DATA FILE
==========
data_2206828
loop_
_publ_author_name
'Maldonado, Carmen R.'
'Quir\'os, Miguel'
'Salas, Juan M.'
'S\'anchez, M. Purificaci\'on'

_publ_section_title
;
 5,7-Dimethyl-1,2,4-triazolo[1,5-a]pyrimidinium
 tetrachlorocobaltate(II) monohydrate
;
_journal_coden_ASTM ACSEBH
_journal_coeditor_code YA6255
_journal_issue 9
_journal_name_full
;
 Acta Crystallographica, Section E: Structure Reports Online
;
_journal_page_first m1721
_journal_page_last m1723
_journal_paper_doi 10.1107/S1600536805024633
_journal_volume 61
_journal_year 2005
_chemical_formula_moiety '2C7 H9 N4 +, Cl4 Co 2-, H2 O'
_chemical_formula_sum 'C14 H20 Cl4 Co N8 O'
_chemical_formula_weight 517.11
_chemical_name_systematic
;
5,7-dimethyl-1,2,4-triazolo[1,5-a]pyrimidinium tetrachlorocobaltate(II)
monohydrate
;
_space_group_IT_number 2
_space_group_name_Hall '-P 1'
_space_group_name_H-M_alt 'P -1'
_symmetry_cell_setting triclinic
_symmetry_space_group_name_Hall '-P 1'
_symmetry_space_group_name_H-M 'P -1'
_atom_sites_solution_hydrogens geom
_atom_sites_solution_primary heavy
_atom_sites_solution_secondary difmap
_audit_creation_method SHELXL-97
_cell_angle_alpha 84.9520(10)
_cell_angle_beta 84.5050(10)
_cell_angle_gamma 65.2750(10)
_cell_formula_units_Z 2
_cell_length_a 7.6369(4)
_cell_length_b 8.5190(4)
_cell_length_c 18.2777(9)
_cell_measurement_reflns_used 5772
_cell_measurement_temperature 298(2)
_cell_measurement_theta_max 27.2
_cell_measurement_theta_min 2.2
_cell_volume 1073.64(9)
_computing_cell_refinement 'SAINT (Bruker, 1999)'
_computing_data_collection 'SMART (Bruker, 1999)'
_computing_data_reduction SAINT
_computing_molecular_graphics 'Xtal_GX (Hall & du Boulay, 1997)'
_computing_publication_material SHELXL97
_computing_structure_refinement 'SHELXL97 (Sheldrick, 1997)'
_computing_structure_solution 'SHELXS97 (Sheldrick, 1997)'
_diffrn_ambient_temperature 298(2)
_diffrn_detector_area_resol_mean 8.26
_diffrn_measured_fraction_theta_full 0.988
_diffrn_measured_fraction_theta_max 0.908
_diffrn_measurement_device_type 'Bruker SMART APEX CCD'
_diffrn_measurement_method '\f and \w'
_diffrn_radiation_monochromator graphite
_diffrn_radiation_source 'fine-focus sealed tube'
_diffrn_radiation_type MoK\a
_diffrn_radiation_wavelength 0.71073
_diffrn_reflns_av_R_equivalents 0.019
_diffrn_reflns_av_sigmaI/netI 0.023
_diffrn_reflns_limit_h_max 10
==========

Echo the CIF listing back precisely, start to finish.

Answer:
data_2206828
loop_
_publ_author_name
'Maldonado, Carmen R.'
'Quir\'os, Miguel'
'Salas, Juan M.'
'S\'anchez, M. Purificaci\'on'

_publ_section_title
;
 5,7-Dimethyl-1,2,4-triazolo[1,5-a]pyrimidinium
 tetrachlorocobaltate(II) monohydrate
;
_journal_coden_ASTM ACSEBH
_journal_coeditor_code YA6255
_journal_issue 9
_journal_name_full
;
 Acta Crystallographica, Section E: Structure Reports Online
;
_journal_page_first m1721
_journal_page_last m1723
_journal_paper_doi 10.1107/S1600536805024633
_journal_volume 61
_journal_year 2005
_chemical_formula_moiety '2C7 H9 N4 +, Cl4 Co 2-, H2 O'
_chemical_formula_sum 'C14 H20 Cl4 Co N8 O'
_chemical_formula_weight 517.11
_chemical_name_systematic
;
5,7-dimethyl-1,2,4-triazolo[1,5-a]pyrimidinium tetrachlorocobaltate(II)
monohydrate
;
_space_group_IT_number 2
_space_group_name_Hall '-P 1'
_space_group_name_H-M_alt 'P -1'
_symmetry_cell_setting triclinic
_symmetry_space_group_name_Hall '-P 1'
_symmetry_space_group_name_H-M 'P -1'
_atom_sites_solution_hydrogens geom
_atom_sites_solution_primary heavy
_atom_sites_solution_secondary difmap
_audit_creation_method SHELXL-97
_cell_angle_alpha 84.9520(10)
_cell_angle_beta 84.5050(10)
_cell_angle_gamma 65.2750(10)
_cell_formula_units_Z 2
_cell_length_a 7.6369(4)
_cell_length_b 8.5190(4)
_cell_length_c 18.2777(9)
_cell_measurement_reflns_used 5772
_cell_measurement_temperature 298(2)
_cell_measurement_theta_max 27.2
_cell_measurement_theta_min 2.2
_cell_volume 1073.64(9)
_computing_cell_refinement 'SAINT (Bruker, 1999)'
_computing_data_collection 'SMART (Bruker, 1999)'
_computing_data_reduction SAINT
_computing_molecular_graphics 'Xtal_GX (Hall & du Boulay, 1997)'
_computing_publication_material SHELXL97
_computing_structure_refinement 'SHELXL97 (Sheldrick, 1997)'
_computing_structure_solution 'SHELXS97 (Sheldrick, 1997)'
_diffrn_ambient_temperature 298(2)
_diffrn_detector_area_resol_mean 8.26
_diffrn_measured_fraction_theta_full 0.988
_diffrn_measured_fraction_theta_max 0.908
_diffrn_measurement_device_type 'Bruker SMART APEX CCD'
_diffrn_measurement_method '\f and \w'
_diffrn_radiation_monochromator graphite
_diffrn_radiation_source 'fine-focus sealed tube'
_diffrn_radiation_type MoK\a
_diffrn_radiation_wavelength 0.71073
_diffrn_reflns_av_R_equivalents 0.019
_diffrn_reflns_av_sigmaI/netI 0.023
_diffrn_reflns_limit_h_max 10